There Are Gems To Be Found

Gerry van der Walt All Authors, Penny 2 Comments

Last night was one of the best nights I have had in a while.

Instead of watching series or movies on my laptop in the evenings, I put on some music and decided to properly look through the images that i captured when the Wild Eye team went to the Sabi Sands. Most of my images looked pretty uninteresting, but because I was in such a great mood from listening to fantastic music, I looked closer at what was actually captured.

A few weeks ago, Gerry wrote a blog on cropping and how it helps to tell stories. When I looked closer at my images, i found that there were indeed quite a few moments that I had in fact captured, but were just lost in the frame due to other elements cluttering my images.

Ideally I would have loved to have captured these images in-camera, but I know I also have to be realistic and think about all the reasons why I couldn’t at the time, and may indeed have not been able to.

I have come up with a few suggestions on why I may not have been able to capture the cropped image:

  • The lens I was using – If it was a fixed lens, then I am limited to the frame I am able to create. The zoom on the lens will also determine how close/far I am able to get to my subject.
  • Environment – There could have been a lot of flora and other obstructing elements that inhibited me from getting the image I desired in-camera.
  • The sighting is happening right now – As it involves an animal that is conscious and doesn’t have any qualms about moving away when us photographers really would love to have it look in a certain direction, pose a certain way, I was not able to set up the shot exactly how I would have liked as the moment can be fleeting at best.
  • I may not have been in the right position to set up the shot – I am in a vehicle with other photographers…ie there are elbows everywhere and to try find a space where it is elbow/person free limits the photographic possibilities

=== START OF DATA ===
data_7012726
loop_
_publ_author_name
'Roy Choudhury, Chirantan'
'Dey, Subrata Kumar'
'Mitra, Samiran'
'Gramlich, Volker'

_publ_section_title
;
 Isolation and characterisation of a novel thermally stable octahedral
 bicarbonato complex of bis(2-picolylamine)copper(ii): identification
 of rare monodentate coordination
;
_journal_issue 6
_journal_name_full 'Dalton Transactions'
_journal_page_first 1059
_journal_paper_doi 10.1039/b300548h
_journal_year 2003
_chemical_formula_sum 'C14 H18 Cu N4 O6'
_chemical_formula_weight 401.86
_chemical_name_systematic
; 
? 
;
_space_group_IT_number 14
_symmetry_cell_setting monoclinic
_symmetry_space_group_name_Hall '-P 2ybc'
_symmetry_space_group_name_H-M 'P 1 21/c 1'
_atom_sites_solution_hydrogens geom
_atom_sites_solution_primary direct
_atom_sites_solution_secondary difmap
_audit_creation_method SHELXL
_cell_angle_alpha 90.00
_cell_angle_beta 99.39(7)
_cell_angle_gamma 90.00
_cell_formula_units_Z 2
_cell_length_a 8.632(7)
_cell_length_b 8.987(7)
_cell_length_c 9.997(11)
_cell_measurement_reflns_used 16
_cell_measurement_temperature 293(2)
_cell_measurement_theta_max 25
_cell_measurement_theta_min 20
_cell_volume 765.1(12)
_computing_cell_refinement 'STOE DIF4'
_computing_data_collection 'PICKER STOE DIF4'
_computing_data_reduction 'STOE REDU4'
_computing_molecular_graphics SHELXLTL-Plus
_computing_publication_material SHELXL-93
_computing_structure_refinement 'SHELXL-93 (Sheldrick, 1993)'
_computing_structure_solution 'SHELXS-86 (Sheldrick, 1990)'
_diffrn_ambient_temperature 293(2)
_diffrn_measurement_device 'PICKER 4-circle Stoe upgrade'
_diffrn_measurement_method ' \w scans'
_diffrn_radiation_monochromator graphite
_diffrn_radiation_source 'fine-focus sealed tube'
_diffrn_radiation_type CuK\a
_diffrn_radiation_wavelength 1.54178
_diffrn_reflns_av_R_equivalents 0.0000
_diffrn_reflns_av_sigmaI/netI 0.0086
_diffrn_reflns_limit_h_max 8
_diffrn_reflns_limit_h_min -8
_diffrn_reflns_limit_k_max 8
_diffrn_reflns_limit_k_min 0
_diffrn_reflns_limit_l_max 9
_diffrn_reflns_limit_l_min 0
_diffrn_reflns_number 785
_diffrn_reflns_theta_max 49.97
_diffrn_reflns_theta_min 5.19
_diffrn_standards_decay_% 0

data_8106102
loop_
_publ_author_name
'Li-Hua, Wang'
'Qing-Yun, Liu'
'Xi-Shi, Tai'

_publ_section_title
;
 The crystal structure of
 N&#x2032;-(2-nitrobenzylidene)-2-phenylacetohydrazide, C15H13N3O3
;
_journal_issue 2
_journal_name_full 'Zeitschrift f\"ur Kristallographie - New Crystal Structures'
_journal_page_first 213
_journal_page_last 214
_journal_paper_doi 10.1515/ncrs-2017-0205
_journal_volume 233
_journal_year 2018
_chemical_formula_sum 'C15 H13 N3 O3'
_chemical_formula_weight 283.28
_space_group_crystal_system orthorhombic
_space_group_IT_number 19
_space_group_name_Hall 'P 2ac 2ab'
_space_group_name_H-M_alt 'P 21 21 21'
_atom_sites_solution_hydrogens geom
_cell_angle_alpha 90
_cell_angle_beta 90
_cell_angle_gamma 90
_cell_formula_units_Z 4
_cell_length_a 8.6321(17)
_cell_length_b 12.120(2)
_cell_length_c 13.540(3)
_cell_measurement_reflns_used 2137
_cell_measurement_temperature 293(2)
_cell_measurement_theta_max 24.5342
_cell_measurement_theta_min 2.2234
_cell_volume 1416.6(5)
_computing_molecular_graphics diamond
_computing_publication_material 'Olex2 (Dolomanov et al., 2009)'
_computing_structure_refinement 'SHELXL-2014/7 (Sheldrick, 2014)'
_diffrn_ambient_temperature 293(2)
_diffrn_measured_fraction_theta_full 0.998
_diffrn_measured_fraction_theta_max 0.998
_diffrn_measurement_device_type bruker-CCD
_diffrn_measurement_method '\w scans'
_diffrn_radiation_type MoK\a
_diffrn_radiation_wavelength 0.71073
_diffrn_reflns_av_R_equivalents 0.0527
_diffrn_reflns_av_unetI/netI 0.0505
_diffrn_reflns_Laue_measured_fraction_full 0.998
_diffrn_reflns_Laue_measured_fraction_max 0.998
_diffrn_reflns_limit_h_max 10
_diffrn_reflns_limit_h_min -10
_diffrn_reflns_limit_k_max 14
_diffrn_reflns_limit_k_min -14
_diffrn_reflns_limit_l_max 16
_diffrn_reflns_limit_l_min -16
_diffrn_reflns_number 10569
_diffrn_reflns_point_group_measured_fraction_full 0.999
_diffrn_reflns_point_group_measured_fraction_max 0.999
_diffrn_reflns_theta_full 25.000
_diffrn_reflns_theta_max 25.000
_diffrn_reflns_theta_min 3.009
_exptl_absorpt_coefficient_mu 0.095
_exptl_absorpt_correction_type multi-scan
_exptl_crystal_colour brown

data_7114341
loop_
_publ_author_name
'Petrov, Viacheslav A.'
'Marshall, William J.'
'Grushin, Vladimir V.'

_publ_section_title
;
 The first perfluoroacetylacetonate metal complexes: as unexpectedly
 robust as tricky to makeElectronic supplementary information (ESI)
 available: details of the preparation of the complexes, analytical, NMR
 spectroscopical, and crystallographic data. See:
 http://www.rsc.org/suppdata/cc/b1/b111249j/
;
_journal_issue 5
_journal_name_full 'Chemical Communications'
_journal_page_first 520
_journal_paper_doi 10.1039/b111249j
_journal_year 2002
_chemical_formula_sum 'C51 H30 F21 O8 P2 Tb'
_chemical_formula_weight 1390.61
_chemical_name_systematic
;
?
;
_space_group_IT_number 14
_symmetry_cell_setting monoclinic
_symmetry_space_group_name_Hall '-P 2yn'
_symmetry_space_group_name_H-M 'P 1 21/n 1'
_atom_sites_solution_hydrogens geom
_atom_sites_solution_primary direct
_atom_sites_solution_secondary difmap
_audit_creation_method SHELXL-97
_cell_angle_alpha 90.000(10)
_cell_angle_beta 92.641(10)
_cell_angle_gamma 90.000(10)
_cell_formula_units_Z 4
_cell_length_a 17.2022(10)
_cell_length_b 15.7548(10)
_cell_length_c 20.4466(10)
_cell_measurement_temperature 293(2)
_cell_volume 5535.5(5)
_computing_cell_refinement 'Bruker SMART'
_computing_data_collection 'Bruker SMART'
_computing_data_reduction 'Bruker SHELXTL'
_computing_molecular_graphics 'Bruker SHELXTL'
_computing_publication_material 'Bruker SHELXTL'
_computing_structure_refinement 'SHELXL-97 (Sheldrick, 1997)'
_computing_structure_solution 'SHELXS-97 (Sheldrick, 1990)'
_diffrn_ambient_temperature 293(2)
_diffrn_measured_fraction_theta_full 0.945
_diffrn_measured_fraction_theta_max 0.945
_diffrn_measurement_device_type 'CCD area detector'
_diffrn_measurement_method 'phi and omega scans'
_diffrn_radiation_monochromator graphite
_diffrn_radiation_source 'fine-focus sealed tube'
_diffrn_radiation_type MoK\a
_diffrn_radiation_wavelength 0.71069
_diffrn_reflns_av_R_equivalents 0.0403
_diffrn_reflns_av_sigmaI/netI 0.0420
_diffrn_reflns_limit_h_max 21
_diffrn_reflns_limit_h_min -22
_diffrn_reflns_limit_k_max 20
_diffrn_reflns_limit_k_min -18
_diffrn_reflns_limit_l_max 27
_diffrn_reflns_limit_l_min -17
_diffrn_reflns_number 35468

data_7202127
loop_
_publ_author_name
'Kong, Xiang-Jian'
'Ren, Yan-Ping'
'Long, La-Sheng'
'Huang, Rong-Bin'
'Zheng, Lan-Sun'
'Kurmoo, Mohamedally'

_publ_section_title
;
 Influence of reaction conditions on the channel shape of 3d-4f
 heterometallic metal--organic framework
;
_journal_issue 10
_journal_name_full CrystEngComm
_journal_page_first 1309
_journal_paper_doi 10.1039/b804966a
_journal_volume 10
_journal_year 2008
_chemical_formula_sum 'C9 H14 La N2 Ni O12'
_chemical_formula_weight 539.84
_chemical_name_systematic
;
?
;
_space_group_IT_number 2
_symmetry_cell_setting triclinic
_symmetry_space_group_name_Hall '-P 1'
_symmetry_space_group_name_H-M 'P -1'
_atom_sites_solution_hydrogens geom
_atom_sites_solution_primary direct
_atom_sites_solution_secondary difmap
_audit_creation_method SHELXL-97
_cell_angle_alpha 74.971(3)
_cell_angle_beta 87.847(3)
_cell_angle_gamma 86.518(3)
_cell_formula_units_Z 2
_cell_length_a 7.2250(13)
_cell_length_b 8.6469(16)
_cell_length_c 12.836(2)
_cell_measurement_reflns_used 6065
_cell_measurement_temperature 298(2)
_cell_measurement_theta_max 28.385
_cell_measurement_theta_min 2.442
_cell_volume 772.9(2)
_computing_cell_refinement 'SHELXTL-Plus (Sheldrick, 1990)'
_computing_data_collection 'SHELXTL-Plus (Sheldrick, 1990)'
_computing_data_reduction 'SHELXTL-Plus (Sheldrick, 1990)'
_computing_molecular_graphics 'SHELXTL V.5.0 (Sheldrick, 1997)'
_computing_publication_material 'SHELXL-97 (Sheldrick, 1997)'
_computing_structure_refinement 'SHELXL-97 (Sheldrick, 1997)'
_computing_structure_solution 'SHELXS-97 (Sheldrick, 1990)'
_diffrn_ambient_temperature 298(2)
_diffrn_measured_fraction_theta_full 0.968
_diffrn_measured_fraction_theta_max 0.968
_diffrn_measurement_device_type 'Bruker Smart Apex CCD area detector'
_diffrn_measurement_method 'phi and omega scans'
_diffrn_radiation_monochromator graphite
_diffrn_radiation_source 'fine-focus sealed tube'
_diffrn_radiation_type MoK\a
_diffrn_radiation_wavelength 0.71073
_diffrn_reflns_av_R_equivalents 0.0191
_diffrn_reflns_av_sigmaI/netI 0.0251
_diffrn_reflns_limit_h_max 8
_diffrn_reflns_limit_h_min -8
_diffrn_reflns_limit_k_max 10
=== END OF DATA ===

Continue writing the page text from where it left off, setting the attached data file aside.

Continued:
• Any others that you would suggest? Maybe some that you have had the pleasant experience of  coming in contact with?
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So through the use of cropping and having fun playing around with different post-processing techniques (yes, by this time I was having a truly great time jamming to my music and getting caught up in this activity), here are two images that I came up with:

Cropping can help focus in on the subject and present the story that you originally wanted to tell.

As Gerry wrote in his blog, ‘cropping can be a very effective way to create different stories’ and ‘change the story of your wildlife image’.

Penny Robartes

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Comments 2

  1. Andrew

    Great post Penny! Your frame of mind certainly does help in the creative process of post-processing.

    It is also good to keep the possibilities and limitations of post-rocessing in mind when shooting so this is a great lesson learned!

    I love the composition of both of the images you shared here.

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